Zuma: SA could have been run by Mbeki’s puppet president

2015-04-19 15:00

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If President Jacob Zuma’s political enemies had succeeded in having him prosecuted on corruption charges, South Africa would have ended up with a “puppet president” controlled by Thabo Mbeki from Luthuli House.

This is the vision Zuma paints through his attorney, Michael Hulley, in an affidavit filed in the North Gauteng High Court this week.

The affidavit was Zuma’s response to the DA’s application to review the decision by the National Prosecuting Authority (NPA) to drop corruption charges against him.

In the affidavit, Hulley – and by extension Zuma – takes aim at former Scorpions boss, Leonard McCarthy, accusing him of trying to “thwart Zuma’s political ambitions” by relentlessly pursuing criminal charges against him.

McCarthy’s pursuit of Zuma “was designed to detract from Zuma’s presidential prospects”.

The outcome, the Hulley/Zuma affidavit warns, was “that the ANC would have had Mbeki as leader of the ANC and most likely a puppet president of the RSA installed”.

Over 166 pages, Hulley paints a detailed picture of the forces Zuma believes conspired to keep him out of office at all costs, including McCarthy, Bulelani Ngcuka (then national director of public prosecutions) and the media.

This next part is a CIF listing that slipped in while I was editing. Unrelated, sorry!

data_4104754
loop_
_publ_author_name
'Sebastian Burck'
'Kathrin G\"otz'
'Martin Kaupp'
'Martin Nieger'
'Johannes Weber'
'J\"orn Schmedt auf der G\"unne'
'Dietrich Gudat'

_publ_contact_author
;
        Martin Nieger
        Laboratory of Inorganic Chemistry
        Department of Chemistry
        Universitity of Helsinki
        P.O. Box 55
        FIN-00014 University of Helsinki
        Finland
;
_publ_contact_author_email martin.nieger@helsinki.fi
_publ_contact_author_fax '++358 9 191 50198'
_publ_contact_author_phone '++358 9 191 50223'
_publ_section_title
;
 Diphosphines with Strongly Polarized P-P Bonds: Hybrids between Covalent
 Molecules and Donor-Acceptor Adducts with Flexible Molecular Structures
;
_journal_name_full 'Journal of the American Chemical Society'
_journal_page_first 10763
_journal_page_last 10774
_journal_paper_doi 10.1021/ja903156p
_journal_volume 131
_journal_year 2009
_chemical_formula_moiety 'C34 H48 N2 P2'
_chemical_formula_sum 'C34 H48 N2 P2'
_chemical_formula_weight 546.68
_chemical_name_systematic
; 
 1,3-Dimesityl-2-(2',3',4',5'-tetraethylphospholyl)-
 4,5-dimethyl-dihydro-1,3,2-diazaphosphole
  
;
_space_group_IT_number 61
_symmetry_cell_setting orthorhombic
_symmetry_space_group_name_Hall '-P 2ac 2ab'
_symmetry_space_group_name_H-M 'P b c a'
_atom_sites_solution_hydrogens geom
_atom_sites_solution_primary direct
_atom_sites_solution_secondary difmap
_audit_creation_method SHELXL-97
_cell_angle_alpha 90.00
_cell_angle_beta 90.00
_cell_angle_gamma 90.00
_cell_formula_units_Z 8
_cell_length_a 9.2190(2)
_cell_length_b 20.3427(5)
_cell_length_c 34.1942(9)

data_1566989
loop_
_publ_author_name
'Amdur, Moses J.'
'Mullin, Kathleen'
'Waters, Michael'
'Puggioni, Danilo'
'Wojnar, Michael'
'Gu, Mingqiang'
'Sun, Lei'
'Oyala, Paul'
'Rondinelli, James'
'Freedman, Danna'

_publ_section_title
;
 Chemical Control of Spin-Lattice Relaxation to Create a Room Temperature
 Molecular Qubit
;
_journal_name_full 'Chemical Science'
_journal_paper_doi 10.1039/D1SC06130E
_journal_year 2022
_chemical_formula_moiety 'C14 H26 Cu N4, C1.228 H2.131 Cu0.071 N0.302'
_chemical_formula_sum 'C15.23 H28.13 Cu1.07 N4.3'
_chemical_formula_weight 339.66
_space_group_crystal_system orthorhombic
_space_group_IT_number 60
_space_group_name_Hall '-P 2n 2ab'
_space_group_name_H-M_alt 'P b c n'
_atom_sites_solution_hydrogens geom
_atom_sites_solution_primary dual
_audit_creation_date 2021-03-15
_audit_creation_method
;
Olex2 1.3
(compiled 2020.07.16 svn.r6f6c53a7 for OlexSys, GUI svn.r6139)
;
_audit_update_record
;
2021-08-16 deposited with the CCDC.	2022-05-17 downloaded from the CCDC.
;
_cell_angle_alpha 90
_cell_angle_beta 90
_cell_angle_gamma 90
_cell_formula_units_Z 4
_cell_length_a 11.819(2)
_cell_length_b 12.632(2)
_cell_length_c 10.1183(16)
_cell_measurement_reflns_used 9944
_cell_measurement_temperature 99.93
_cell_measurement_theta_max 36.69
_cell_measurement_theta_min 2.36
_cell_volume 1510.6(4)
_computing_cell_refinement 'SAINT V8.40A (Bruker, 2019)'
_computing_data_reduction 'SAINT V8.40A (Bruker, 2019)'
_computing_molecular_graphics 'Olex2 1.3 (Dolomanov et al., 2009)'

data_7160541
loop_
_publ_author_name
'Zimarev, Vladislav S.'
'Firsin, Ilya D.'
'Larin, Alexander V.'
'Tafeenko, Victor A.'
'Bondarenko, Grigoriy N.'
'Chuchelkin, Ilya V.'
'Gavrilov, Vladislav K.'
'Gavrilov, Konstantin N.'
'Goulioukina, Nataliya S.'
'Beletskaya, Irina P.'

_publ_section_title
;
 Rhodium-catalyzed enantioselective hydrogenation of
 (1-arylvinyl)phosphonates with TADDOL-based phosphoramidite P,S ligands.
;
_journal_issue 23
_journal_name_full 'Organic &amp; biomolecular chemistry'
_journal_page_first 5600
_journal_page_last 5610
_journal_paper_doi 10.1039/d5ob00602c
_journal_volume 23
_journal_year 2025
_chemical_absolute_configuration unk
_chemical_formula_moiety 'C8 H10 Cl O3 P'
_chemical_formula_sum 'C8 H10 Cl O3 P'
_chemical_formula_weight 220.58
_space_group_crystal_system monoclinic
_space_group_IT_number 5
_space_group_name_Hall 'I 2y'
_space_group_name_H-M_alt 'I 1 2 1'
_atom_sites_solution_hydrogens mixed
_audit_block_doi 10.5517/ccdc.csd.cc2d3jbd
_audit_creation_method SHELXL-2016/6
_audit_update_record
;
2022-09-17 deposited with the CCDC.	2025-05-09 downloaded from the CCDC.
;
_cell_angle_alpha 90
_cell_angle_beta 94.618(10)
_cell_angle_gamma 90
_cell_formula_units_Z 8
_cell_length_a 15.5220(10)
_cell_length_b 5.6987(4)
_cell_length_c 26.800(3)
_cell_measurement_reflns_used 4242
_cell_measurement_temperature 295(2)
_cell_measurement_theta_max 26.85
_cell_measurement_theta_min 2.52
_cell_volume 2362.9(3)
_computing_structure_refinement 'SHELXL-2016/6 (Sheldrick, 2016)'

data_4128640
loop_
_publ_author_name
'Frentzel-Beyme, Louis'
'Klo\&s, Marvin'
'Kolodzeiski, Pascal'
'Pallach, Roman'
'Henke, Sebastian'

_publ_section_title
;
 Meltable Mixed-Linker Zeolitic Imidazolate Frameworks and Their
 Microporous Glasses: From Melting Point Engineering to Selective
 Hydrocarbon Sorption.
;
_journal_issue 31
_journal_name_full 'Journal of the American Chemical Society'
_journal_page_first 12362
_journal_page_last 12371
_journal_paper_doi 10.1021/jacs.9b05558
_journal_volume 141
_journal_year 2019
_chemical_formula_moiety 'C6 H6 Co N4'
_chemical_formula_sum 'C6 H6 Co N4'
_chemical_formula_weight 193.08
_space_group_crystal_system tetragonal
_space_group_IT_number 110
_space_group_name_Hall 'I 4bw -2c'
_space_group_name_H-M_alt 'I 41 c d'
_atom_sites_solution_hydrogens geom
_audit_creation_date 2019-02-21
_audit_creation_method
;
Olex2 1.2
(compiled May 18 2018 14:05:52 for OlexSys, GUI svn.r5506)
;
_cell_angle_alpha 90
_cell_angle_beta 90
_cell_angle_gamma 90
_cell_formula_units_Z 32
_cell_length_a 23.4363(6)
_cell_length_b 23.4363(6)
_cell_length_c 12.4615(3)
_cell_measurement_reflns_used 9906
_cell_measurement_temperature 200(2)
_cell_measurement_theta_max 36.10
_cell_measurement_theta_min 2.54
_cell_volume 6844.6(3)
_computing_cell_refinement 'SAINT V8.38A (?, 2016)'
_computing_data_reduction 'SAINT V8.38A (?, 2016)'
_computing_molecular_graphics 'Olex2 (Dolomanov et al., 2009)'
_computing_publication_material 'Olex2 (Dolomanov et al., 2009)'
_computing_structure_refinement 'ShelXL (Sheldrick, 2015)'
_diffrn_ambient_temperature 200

Hulley says “there were always a number of prosecutors within the NPA who found?...?Zuma and the politics of the ANC?...?offensive. These individuals would go to extremes to ensure and promote the downfall of Zuma.”

The DA has argued that then acting national director of public prosecutions Mokotedi Mpshe’s decision to drop the charges against Zuma – based on the spy tapes and Zuma’s confidential representations to Mpshe in 2009 – was flawed. They want the charges reinstated and to offer Zuma his “day in court”.

Hulley, on the other hand, argues that Mpshe did not only look at the spy tapes, but considered the long history of political meddling from the Scorpions and the NPA before making his decision.

Hulley says, contrary to popular belief, Zuma doesn’t want his day in court.

“The myth that Zuma desperately wants to be charged so as to have his day in court has become a mantra of the anti-Zuma camps and the DA,” Hulley says.

In 2003 Zuma called for the NPA to “prosecute him or effectively forever keep their peace”. The NPA’s decision not to charge Zuma at the time alongside his adviser, Schabir Shaik, was, says Hulley, a “Machiavellian twist” designed to harm Zuma by casting doubt on him without giving him the opportunity to clear his name.

Now, Hulley says, it’s too late.

“Zuma is 73 years old. He has spent 10 years in jail on Robben Island.”

In response, the DA issued a statement describing the affidavit as “totally irrational”.

“If there was a conspiracy, why could a competent judge not determine that this justified an acquittal? This would surely have been the correct approach rather than?…?Mpshe’s taking the decision to discontinue on the basis that Zuma was being maliciously prosecuted,” the DA says.

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